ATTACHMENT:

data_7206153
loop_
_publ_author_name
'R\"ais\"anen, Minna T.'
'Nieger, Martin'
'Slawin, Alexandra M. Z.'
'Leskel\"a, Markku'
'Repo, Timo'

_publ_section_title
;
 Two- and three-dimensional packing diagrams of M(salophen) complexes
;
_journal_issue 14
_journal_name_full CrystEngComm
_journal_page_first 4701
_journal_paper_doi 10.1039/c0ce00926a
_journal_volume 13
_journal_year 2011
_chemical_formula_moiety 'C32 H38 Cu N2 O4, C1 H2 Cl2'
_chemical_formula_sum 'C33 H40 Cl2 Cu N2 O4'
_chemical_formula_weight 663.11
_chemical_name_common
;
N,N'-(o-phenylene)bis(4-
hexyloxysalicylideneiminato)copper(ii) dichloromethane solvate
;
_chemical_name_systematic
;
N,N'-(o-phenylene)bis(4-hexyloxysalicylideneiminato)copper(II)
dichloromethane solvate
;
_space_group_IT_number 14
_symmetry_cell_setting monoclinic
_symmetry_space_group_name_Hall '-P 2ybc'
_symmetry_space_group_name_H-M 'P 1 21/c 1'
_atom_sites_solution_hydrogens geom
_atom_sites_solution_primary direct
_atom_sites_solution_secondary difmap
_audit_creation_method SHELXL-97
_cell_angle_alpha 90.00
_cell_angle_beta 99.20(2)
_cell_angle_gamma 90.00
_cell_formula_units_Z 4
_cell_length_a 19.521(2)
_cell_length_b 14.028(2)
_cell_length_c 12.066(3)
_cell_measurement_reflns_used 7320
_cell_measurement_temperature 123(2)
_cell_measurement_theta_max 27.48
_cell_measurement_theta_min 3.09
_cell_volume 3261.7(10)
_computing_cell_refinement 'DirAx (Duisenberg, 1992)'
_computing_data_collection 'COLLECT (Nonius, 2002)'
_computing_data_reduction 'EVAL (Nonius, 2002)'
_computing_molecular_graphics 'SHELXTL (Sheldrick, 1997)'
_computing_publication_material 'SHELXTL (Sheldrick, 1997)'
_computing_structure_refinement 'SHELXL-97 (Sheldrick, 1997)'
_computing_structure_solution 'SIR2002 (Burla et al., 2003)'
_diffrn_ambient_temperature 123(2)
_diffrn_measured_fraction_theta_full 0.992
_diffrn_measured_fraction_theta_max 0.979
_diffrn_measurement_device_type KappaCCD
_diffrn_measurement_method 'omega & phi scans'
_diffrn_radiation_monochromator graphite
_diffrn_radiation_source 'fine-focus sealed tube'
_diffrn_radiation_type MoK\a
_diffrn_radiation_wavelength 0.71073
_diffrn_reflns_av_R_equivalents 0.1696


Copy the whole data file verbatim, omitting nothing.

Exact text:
data_7206153
loop_
_publ_author_name
'R\"ais\"anen, Minna T.'
'Nieger, Martin'
'Slawin, Alexandra M. Z.'
'Leskel\"a, Markku'
'Repo, Timo'

_publ_section_title
;
 Two- and three-dimensional packing diagrams of M(salophen) complexes
;
_journal_issue 14
_journal_name_full CrystEngComm
_journal_page_first 4701
_journal_paper_doi 10.1039/c0ce00926a
_journal_volume 13
_journal_year 2011
_chemical_formula_moiety 'C32 H38 Cu N2 O4, C1 H2 Cl2'
_chemical_formula_sum 'C33 H40 Cl2 Cu N2 O4'
_chemical_formula_weight 663.11
_chemical_name_common
;
N,N'-(o-phenylene)bis(4-
hexyloxysalicylideneiminato)copper(ii) dichloromethane solvate
;
_chemical_name_systematic
;
N,N'-(o-phenylene)bis(4-hexyloxysalicylideneiminato)copper(II)
dichloromethane solvate
;
_space_group_IT_number 14
_symmetry_cell_setting monoclinic
_symmetry_space_group_name_Hall '-P 2ybc'
_symmetry_space_group_name_H-M 'P 1 21/c 1'
_atom_sites_solution_hydrogens geom
_atom_sites_solution_primary direct
_atom_sites_solution_secondary difmap
_audit_creation_method SHELXL-97
_cell_angle_alpha 90.00
_cell_angle_beta 99.20(2)
_cell_angle_gamma 90.00
_cell_formula_units_Z 4
_cell_length_a 19.521(2)
_cell_length_b 14.028(2)
_cell_length_c 12.066(3)
_cell_measurement_reflns_used 7320
_cell_measurement_temperature 123(2)
_cell_measurement_theta_max 27.48
_cell_measurement_theta_min 3.09
_cell_volume 3261.7(10)
_computing_cell_refinement 'DirAx (Duisenberg, 1992)'
_computing_data_collection 'COLLECT (Nonius, 2002)'
_computing_data_reduction 'EVAL (Nonius, 2002)'
_computing_molecular_graphics 'SHELXTL (Sheldrick, 1997)'
_computing_publication_material 'SHELXTL (Sheldrick, 1997)'
_computing_structure_refinement 'SHELXL-97 (Sheldrick, 1997)'
_computing_structure_solution 'SIR2002 (Burla et al., 2003)'
_diffrn_ambient_temperature 123(2)
_diffrn_measured_fraction_theta_full 0.992
_diffrn_measured_fraction_theta_max 0.979
_diffrn_measurement_device_type KappaCCD
_diffrn_measurement_method 'omega & phi scans'
_diffrn_radiation_monochromator graphite
_diffrn_radiation_source 'fine-focus sealed tube'
_diffrn_radiation_type MoK\a
_diffrn_radiation_wavelength 0.71073
_diffrn_reflns_av_R_equivalents 0.1696